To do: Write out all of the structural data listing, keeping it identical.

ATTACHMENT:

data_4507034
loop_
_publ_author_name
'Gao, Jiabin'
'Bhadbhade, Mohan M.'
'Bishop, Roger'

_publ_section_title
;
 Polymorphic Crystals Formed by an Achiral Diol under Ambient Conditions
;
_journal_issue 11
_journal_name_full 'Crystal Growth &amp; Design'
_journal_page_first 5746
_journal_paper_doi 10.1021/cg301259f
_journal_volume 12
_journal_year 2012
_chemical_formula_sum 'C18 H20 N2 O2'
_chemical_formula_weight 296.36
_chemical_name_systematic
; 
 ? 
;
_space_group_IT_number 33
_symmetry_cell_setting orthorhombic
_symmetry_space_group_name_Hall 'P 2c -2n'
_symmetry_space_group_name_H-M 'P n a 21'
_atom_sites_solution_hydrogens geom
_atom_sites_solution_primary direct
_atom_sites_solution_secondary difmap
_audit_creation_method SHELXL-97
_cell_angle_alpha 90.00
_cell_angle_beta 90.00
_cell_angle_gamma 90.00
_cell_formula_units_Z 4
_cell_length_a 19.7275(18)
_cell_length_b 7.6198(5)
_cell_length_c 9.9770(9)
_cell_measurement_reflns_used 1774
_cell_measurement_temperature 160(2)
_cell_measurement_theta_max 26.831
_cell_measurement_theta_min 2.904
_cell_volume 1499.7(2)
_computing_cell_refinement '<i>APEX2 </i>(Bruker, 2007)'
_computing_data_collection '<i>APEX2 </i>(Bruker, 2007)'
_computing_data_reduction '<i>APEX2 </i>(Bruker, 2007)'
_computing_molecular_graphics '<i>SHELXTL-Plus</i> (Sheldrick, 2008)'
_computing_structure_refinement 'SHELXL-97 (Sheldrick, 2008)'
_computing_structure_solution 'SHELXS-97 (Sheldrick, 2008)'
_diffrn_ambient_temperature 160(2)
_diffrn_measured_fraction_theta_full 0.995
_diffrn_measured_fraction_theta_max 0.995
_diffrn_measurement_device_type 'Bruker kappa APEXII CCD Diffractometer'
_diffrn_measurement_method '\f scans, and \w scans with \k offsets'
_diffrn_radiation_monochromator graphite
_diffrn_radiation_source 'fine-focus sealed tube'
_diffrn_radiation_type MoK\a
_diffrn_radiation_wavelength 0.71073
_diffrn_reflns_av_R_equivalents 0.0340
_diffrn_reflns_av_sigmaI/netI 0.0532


data_4507034
loop_
_publ_author_name
'Gao, Jiabin'
'Bhadbhade, Mohan M.'
'Bishop, Roger'

_publ_section_title
;
 Polymorphic Crystals Formed by an Achiral Diol under Ambient Conditions
;
_journal_issue 11
_journal_name_full 'Crystal Growth &amp; Design'
_journal_page_first 5746
_journal_paper_doi 10.1021/cg301259f
_journal_volume 12
_journal_year 2012
_chemical_formula_sum 'C18 H20 N2 O2'
_chemical_formula_weight 296.36
_chemical_name_systematic
; 
 ? 
;
_space_group_IT_number 33
_symmetry_cell_setting orthorhombic
_symmetry_space_group_name_Hall 'P 2c -2n'
_symmetry_space_group_name_H-M 'P n a 21'
_atom_sites_solution_hydrogens geom
_atom_sites_solution_primary direct
_atom_sites_solution_secondary difmap
_audit_creation_method SHELXL-97
_cell_angle_alpha 90.00
_cell_angle_beta 90.00
_cell_angle_gamma 90.00
_cell_formula_units_Z 4
_cell_length_a 19.7275(18)
_cell_length_b 7.6198(5)
_cell_length_c 9.9770(9)
_cell_measurement_reflns_used 1774
_cell_measurement_temperature 160(2)
_cell_measurement_theta_max 26.831
_cell_measurement_theta_min 2.904
_cell_volume 1499.7(2)
_computing_cell_refinement '<i>APEX2 </i>(Bruker, 2007)'
_computing_data_collection '<i>APEX2 </i>(Bruker, 2007)'
_computing_data_reduction '<i>APEX2 </i>(Bruker, 2007)'
_computing_molecular_graphics '<i>SHELXTL-Plus</i> (Sheldrick, 2008)'
_computing_structure_refinement 'SHELXL-97 (Sheldrick, 2008)'
_computing_structure_solution 'SHELXS-97 (Sheldrick, 2008)'
_diffrn_ambient_temperature 160(2)
_diffrn_measured_fraction_theta_full 0.995
_diffrn_measured_fraction_theta_max 0.995
_diffrn_measurement_device_type 'Bruker kappa APEXII CCD Diffractometer'
_diffrn_measurement_method '\f scans, and \w scans with \k offsets'
_diffrn_radiation_monochromator graphite
_diffrn_radiation_source 'fine-focus sealed tube'
_diffrn_radiation_type MoK\a
_diffrn_radiation_wavelength 0.71073
_diffrn_reflns_av_R_equivalents 0.0340
_diffrn_reflns_av_sigmaI/netI 0.0532